Doctor defends drones project- Condemns sensationalism, party politics debate

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 A medical officer and public health advocate has called on all stakeholders to discuss the merits of the drone medical supplies project devoid of sensationalism and party politics.

Dr Paa Kwesi Blankson, who works with the Korle Bu Teaching Hospital, therefore, appealed to all critics to make recommendations along the merits of the policy rather than seemingly getting mixed up in the public political pronouncements.

Speaking to The Finder on the controversy surrounding the drones project, he observed that opponents to the policy have mentioned that employment of drones should not be prioritised over ‘more pressing’ issues such as unemployed doctors and allied health professionals.

From his assessment of the discourse so far, he said, it seems that many people tend to subconsciously associate drones with excess, and, as a result, do not see the programme as an accessibility-centred intervention.

“We definitely couldn’t belittle our hefty problems of unemployed doctors, inadequate ambulances, terrible roads and so on,” he said.

Dr Blankson noted that even though the country has numerous challenges, access to emergency medical supplies remains critical.

“In fact, this problem of accessibility led to the Ghana Essentials Medicine Initiative (GEMI) project in 2007”.

“Even for their initial evaluation, it was reported that at the district level (not the ‘big’ hospitals in Accra and Kumasi), though CHPS and other facilities had acceptable performance quality, the number of essential drugs available was limited when needed.

“Nearly a decade later, Frimpong and Ofori-Kwakye (2016) cite access to essential medicine as a concern in their study of only the Ashanti Region,” he explained.

He said many doctors can identify with the many patients whose management got delayed because some tetanus toxoid or anti-rabies vaccine wasn’t available at a facility.

Dr Blankson recalled the hundreds of interventions that had to be postponed because of unavailable blood, but would often be told that they could get some in another facility, so then it becomes an issue of accessibility at that point.

Therefore, he said, if the intervention is well implemented, it could, at least, be the ‘veil of Veronica’ with regard to healthcare problems in the country.

“It may not defer our main woes as with the crucifixion story, but could give us some comfort in our many afflictions.

“Really, if we should always simply ‘obey the Maslow’s theory of needs or the ladder principle’, then we might have no business talking about gene and DNA technology, atomic and nuclear innovations among other breakthrough areas being explored by many hardworking Ghanaians with good money,” he added.

He said information gathered so far indicates that there would be a ‘phase one’ or ‘piloting’ of some sort at the Afram Plains, after which an evaluation would inform government on whether to proceed with full-scale implementation or otherwise.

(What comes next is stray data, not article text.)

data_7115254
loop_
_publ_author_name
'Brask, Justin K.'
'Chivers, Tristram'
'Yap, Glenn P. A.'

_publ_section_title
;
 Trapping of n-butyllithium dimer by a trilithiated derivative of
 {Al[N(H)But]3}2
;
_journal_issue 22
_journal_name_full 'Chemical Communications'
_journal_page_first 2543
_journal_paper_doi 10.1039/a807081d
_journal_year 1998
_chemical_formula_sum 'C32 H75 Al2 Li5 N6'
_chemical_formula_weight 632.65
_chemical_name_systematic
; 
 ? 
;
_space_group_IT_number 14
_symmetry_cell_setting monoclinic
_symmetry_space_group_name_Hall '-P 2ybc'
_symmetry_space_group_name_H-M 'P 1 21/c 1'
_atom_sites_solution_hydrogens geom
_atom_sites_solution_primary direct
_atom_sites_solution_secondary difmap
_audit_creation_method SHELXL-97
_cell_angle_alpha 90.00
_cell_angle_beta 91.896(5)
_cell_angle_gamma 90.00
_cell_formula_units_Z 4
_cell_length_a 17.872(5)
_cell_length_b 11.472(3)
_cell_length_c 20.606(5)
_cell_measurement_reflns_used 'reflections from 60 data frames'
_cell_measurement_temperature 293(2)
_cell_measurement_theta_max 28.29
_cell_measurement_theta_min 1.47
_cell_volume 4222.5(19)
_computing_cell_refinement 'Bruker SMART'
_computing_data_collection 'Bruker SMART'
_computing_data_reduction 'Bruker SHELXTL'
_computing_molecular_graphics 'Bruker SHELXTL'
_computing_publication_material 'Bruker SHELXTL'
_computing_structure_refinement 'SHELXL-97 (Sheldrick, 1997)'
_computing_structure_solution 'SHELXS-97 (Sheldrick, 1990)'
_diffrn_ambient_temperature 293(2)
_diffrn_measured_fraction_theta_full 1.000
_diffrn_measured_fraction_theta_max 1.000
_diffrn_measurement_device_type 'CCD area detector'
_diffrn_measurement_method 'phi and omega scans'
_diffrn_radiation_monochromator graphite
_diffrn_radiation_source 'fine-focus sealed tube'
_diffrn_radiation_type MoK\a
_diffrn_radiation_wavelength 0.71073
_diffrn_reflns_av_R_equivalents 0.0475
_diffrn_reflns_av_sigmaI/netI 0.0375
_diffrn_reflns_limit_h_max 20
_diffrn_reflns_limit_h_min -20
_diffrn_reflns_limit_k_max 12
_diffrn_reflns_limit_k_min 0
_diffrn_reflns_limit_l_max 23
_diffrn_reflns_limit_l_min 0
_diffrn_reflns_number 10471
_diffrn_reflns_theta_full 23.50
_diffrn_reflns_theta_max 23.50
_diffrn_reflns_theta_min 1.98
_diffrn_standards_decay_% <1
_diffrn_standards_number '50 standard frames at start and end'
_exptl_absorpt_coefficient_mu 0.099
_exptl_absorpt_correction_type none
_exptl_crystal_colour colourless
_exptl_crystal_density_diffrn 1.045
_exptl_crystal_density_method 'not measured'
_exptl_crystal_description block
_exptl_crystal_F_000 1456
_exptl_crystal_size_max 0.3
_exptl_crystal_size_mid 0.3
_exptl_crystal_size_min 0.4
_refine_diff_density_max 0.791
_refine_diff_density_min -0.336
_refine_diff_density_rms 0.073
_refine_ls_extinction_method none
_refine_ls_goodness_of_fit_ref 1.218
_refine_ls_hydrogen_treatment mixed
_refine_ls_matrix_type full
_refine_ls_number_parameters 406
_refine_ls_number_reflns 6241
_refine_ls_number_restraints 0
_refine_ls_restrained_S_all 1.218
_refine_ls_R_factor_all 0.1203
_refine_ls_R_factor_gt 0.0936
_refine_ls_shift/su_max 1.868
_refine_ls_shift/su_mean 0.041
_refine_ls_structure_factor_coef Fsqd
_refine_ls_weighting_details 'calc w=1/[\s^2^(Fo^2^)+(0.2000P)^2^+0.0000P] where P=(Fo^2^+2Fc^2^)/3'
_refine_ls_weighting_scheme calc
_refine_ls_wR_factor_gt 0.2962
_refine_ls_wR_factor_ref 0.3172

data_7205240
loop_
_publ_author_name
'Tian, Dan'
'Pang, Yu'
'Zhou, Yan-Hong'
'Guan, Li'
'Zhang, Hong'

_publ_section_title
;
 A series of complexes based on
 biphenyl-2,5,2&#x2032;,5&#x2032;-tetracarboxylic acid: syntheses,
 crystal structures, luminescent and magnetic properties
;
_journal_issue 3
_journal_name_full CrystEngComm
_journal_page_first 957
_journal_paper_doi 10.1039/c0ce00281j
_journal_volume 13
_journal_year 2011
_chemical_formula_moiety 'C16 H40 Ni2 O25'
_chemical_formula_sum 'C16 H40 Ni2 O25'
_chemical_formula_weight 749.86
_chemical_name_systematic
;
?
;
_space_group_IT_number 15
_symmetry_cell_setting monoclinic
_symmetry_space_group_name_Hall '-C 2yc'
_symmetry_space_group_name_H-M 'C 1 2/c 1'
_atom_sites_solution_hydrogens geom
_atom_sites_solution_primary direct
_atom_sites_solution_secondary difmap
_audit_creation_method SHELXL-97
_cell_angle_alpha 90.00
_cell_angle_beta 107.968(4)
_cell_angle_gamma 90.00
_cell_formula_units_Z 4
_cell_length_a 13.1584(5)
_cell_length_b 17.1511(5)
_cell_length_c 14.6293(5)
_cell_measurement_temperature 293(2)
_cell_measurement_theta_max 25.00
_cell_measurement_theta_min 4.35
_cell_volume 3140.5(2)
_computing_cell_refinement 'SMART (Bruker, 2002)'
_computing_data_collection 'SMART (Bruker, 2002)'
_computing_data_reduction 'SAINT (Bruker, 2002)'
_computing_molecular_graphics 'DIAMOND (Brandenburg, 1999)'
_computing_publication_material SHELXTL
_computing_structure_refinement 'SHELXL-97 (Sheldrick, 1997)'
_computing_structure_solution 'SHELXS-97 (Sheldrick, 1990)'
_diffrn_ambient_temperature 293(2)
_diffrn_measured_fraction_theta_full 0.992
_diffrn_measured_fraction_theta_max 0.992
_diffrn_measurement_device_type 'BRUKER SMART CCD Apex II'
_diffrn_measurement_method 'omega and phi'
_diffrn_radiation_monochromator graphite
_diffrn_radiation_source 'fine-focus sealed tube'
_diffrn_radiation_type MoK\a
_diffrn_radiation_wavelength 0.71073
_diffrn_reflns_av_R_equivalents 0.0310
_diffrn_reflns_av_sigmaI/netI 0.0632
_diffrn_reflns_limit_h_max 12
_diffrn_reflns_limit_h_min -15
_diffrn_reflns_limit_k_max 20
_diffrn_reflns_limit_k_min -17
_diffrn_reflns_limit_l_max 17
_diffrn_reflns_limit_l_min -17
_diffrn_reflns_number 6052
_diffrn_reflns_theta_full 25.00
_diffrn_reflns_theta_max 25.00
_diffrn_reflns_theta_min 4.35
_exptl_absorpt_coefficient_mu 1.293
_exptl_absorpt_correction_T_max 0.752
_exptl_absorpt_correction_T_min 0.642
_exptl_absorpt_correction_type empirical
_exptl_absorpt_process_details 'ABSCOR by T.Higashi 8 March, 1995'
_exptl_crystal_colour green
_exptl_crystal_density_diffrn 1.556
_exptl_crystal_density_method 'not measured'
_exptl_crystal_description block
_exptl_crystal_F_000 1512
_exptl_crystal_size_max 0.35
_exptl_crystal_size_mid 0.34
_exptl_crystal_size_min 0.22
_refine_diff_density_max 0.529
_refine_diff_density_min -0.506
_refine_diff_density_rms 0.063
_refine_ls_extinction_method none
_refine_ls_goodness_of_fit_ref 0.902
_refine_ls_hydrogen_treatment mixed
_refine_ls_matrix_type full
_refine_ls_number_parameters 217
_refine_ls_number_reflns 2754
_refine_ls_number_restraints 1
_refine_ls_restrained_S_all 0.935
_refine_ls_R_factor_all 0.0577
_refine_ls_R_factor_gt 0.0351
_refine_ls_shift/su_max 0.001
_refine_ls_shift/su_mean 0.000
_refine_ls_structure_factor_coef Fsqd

In addition, he said, the contract is on a service performance payment system, which means that no performance, no show.

The service providers have actually given some objectives of operating 24 hours a day, a 128km/hour system which would deliver a minimum of 150 flights per centre.

Since the service providers have a proven record with Rwanda, for which many reports are supporting its success, he suggested to critics to wait for the initial phase to judge them by their own ‘objectives’.

Dr Blankson observed that the Kasoa interchange facelift cost $172 million, and asked the country to rather use this $12.5 million cost of this drones project to construct one-fourteenth of that.

He wonders if the money should rather be used to distribute another set of free sanitary pads for Ghanaian girls, a project which cost some $9 million.

He stated that getting Ghana facilities such as a state-of-the-art Sunstar ambulance might cost $182,731 for full supplies, equipment, and ambulance personnel, as well as another $122,939 for the ambulance itself, the fuel and other related costs.

The total amount will be about $305,670, and Dr Blankson noted that diverting this resource would mean getting 40 of such ambulances rather.

“I am not at all against these projects, but just letting us see what the opportunity cost is, for an attempt at solving an accessibility-related issue in our health delivery system. With this viewpoint, I do not think it would be that easy for anyone to quickly dismiss this policy if not without sensationalism or politics,” Dr Blankson added.

Dr Blankson wants the national debate to go more in the direction of value for money, working on the availability of those essential drugs and blood products to optimise the implementation of the policy, as well as extensive engagement of the personnel to facilitate the policy.

In his view, because of outright dismissal of the policy, mostly on sensationalism and party lines, we have not had the chance, among other things, to thoroughly discuss whether the country could get the deal cheaper as suggested by some people by demanding for the contract and reviewing it.

Source: The Finder




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Kennedy Mornah is an Award Winning Ghanaian Journalist with over two decades of experience in the Ghanaian Media landscape spanning the electronic, print and digital media. He is a Media Consultant, a Corporate MC, Radio and TV Host, Founder and Publisher of the Maritime and Transport Digest Newspaper, Businessman, a Go getter and an optimist. He has worked for renowned media organizations including Diamond Fm in Tamale, Luv Fm in Kumasi, Oman Fm in Accra and Starr Fm in Accra In 2017 he received the Reporter of the Year Award at the Ghana Shippers Awards in Accra, Ghana.

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